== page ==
Fort Vancouver Mobile - A video overview

Courtesy of: Research Assistant Aaron May of Washington State University Vancouver's Creative Media and Digital Culture program. Produced in 2011.

Video highlights from the apps (36-minute version)

This montage provides a sampling of some of the video media in the Fort Vancouver Mobile apps. This app is much more than just a video distribution system, but these videos show the variety of content, from expositional segments to new journalism to those intended to prompt the development of interactive narratives.

Wednesday, May 16, 2012

Redesign: News of the Era

The primary protagonist of the Kanaka module, William Kaulehelehe, wrote a letter to his hometown newspaper, The Ka Nupepa Kuokoa, in the 1860s, basically complaining that he wasn't receiving the copies he had paid for, and he wanted those. As a former newspaper writer, I found that complaint to transcend time, and I looked closer at when those letters were being sent. One of them was dated April 1865, the same month that General Lee surrendered at Appomattox, the Civil War ended, Lincoln was assassinated, Booth was on the loose, and the S.S. Sultana sunk, which is the worst marine disaster in U.S. history. No wonder William wanted to know what was going on! ... In that time period, the newspaper was print, television, radio, and Internet bundled into a single and slow analog delivery system. Without a newspaper, everything was word of mouth, and news could take months to travel across the country. So we decided to make an alternate reality game of sorts out of this, by embedding summaries of period newspapers in the landscape at Fort Vancouver and asking visitors to walk around the site to find different issues (or the lost Kaulehelehe newspapers, as we dubbed them).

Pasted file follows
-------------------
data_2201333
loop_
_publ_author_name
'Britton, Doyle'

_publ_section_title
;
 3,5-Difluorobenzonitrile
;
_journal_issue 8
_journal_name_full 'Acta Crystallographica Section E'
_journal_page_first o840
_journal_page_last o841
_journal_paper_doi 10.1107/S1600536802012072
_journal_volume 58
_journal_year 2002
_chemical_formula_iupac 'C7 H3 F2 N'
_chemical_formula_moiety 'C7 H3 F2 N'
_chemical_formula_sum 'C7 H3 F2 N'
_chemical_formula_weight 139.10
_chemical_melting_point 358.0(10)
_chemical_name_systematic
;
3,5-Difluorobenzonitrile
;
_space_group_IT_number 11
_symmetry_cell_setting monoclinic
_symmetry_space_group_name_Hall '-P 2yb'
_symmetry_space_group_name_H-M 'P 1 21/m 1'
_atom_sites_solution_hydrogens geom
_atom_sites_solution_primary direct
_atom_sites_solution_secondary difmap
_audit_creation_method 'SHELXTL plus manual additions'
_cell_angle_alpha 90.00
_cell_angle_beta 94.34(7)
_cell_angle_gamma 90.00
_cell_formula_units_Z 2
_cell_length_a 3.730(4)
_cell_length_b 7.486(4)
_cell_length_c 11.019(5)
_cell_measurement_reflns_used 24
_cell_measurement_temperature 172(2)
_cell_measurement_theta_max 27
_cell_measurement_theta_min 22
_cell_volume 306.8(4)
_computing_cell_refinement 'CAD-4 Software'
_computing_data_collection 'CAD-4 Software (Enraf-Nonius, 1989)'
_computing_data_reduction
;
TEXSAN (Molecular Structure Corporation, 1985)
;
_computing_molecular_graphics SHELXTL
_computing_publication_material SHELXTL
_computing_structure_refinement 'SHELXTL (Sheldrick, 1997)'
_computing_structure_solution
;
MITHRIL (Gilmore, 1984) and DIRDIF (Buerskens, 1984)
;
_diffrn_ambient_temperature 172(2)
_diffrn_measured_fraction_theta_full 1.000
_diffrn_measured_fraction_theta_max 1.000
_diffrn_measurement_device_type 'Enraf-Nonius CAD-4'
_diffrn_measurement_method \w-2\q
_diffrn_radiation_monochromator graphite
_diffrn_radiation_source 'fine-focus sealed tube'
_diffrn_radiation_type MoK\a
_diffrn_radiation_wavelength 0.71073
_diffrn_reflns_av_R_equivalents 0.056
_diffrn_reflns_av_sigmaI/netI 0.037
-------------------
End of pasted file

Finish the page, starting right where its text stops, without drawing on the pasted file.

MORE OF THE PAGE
Here is the version of this newspaper imagery we will launch with on June 9, showing an account of the first "base ball" game happening in the 1840s; Fort Vancouver took up the craze soon thereafter:

We also created newspapers for other major national events, such as Lincoln's assassination (with text placed on those images within the app):

And the interesting moment in time in which literature arose through newspaper printings, such as Poe's The Raven, which first was produced in a newspaper:

At the end of each newspaper sequence, users get to take a quiz, to test either explicit knowledge transfer or to find out what users found most interesting about the newspaper summary. These newspaper sequences did begin as digital collages, but gradually grew into the more even and sophisticated designs above. Here are a couple of examples of the starting points:

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